This is NOT a political piece, and it in no way endorses or supports any political candidates. I am registered as an independent, and I did not vote for either of the primary candidates in the 2016 election. I will not respond to any political questions or inquiries, only inquiries related to the piece.
Since my practice has been focused on advanced tax planning, I have had many inquiries by clients, friends and colleagues as to how the Tax Cut and Jobs Act will affect them. There is one thing I can say confidently, and that I believe to be unbiased; this tax bill will benefit most Americans. That is, if you consider paying less in taxes and increasing deductions for the clear majority of Americans, to be a benefit.
The only tax bracket that doesn’t see a decrease in federal income tax, is the lowest tax bracket. Which is those who file single making less than $9,526 a year or those who file jointly making less than $19,051. Before anyone thinks the TCJA is punishing impoverished people, consider the increase in the standard deduction. The standard deduction increased from $6,350 to $12,000 for those filing single and increased from $12,700 to $24,000 for those filing jointly, which means that people living below the federal poverty level will pay no federal income tax. 70% of Americans currently take the standard deduction and it’s anticipated to increase to 94% under the TCJA.
See the chart below to see how each tax bracket is affected.
Income Tax Rate
Income Levels for Those Filing As:
The new bill eliminates personal exemptions. Before the Act, tax payers deducted the $4,150 for each person claimed. So, families with many children may pay higher taxes despite the increase in the standard deduction. However, families with adult dependents (special needs individuals and the elderly) will get a $500 credit per person. The child and elder care tax credit also increase from $1,000 – $2,000.
The act eliminates most itemized deductions. Those removed outright are; alimony payments, home equity credit lines and moving expenses (except for military). Many others, such as the deduction for state and local taxes, or mortgage interest are limited. However, this will only affect you if you’re paying more than $10,000 in state and/or local tax and if you have a mortgage for more than $750,000 (Mortgages from 2017 and earlier are grandfathered in and not affected). This change is primarily going to affect those living in high tax and property value states like New York, New Jersey and California.
The Act also expands medical deductions. It allows tax payers to deduct medical expenses that are 7.5% or more of income. Before the bill, the cutoff was 10% for those born after 1952. This should benefit people with chronic/critical illnesses and medical conditions, and families with children who have special needs.
The TCJA does repeal the "Obamacare" tax on those without health insurance, but not until this year (2019). So if you just hate having health insurance, you can drop your coverage without penalty, but I wouldn't recommend it. If you don’t have health insurance, I'd recommend getting health insurance. The “Obamacare exchange” (www.healthcare.gov) is still up and running, and there are affordable plans available on the exchange. We also have an in house healthcare specialist who can give you some insight to both individual and business healthcare plans.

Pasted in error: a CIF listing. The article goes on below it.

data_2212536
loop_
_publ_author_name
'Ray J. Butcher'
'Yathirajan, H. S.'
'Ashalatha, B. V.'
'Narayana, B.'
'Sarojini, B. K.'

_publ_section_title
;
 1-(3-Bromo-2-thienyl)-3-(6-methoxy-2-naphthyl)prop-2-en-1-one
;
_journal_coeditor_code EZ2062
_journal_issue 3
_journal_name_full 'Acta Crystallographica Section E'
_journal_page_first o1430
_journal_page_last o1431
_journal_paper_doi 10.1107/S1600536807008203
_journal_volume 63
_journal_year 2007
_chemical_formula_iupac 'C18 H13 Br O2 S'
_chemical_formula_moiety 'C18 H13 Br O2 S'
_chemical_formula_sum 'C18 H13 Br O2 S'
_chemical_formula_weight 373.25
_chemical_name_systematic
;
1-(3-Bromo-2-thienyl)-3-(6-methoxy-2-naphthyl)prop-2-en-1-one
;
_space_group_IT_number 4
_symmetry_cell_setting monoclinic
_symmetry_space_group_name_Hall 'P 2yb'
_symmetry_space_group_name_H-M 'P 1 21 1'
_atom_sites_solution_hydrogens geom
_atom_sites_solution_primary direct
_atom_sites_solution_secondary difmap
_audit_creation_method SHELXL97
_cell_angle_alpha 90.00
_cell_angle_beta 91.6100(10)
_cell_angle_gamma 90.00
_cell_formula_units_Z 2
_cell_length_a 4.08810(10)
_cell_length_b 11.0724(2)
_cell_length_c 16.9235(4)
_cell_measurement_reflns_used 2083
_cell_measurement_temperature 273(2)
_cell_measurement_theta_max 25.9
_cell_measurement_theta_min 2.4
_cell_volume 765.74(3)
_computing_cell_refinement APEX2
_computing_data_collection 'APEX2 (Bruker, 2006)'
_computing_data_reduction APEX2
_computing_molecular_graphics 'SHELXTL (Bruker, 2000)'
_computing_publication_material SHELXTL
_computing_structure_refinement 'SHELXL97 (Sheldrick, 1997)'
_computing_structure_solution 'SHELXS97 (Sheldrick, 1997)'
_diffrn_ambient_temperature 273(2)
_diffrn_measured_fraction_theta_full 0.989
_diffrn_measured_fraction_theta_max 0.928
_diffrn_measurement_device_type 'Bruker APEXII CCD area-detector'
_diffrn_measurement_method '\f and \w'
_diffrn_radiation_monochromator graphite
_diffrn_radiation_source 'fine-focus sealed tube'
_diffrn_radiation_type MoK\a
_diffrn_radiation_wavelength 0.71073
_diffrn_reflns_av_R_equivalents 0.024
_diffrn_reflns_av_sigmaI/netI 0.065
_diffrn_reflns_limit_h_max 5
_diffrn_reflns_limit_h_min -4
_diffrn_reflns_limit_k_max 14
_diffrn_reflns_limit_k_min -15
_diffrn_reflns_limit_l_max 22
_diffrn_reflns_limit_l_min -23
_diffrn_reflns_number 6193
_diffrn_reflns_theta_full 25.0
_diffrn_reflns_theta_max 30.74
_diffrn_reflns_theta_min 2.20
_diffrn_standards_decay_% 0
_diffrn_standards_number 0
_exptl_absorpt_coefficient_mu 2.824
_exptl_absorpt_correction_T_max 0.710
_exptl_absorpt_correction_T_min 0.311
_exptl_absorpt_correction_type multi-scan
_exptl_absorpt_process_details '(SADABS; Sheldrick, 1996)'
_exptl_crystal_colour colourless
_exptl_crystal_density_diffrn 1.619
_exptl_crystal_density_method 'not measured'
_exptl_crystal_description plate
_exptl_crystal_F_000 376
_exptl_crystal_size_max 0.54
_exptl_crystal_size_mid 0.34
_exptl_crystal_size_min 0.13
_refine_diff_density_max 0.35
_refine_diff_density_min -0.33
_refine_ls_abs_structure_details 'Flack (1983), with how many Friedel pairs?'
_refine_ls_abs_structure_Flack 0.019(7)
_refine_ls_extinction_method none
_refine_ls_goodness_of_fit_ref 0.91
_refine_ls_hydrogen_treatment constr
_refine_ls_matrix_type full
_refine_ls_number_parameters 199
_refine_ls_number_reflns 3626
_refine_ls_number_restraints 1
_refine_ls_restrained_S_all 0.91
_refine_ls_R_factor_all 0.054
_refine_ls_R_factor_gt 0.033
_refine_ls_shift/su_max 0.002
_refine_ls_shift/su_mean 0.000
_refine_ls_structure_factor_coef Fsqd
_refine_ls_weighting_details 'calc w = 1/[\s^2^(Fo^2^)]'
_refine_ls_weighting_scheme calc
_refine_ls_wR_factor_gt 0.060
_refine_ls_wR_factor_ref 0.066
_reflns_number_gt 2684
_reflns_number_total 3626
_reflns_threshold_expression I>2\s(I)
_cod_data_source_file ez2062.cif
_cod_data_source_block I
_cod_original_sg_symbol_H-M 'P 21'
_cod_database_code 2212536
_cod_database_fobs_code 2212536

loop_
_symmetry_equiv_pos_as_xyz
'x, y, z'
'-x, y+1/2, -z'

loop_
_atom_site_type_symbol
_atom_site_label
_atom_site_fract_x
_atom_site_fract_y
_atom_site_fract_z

If you're concerned about the Alternative Minimum Tax, don’t worry, the TCJA kept it. It did however increase it from $54,300 to $70,300 for singles and from $84,500 to $109,400 for those filing jointly.
The Act keeps deductions for charitable giving, which is still limited to a max deduction of 50% of your income. It also keeps the deductions for retirement savings and interest on student loans. These three areas of the tax code remain unchanged.
The other area of the tax code that almost remains unchanged is the capital gains tax. Short term capital gains will still be taxed as ordinary income, and the long term capital gains tax brackets of 0% for low income earners, 15% for middle income earners, and 20% for top earners stays in place. The 3.8 % net investment income tax that applies to certain high income earners will also stay in place. There were some changes to the income brackets themselves, see the below chart.
Long-Term Capital Gains Rate
Married Filing Jointly
Head of Household
Married Filing Separately
Up to $38,600
Up to $77,200
Up to $51,700
Up to $38,600
Before you decide to change or keep your stance, don’t run out and buy the #MAGA hat just yet. The rumors are true, this bill does help many if not all businesses and the very wealthy. And the corporate cuts, they’re permanent, all the individual cuts are temporary and expire in 2025. The very wealthy should also benefit from increasing the estate tax exemption to twice that of what it was in 2016. However, that is not what this piece is about, we are discussing how this bill will affect most Americans. So we won’t get into the business and estate tax side of the TCJA.
To summarize; if you’re single and your taxable income is less than $9,526 ($19,051 for those filing jointly) you get nothing other than the increase in the standard deduction. Which means you potentially will pay no federal income tax. Everyone else who is not paying more than $10,000 in state or local taxes, has not gone out and obtained a mortgage for more than $750,000, and does not have more than 3 children should see a benefit from the TCJA.
If you still have questions or concerns about how the TCJA might affect you, we are happy to answer any questions or give you a complimentary review. You can reach out to our office on the contact us link on our website.
Data source: Tax Cut and Jobs Act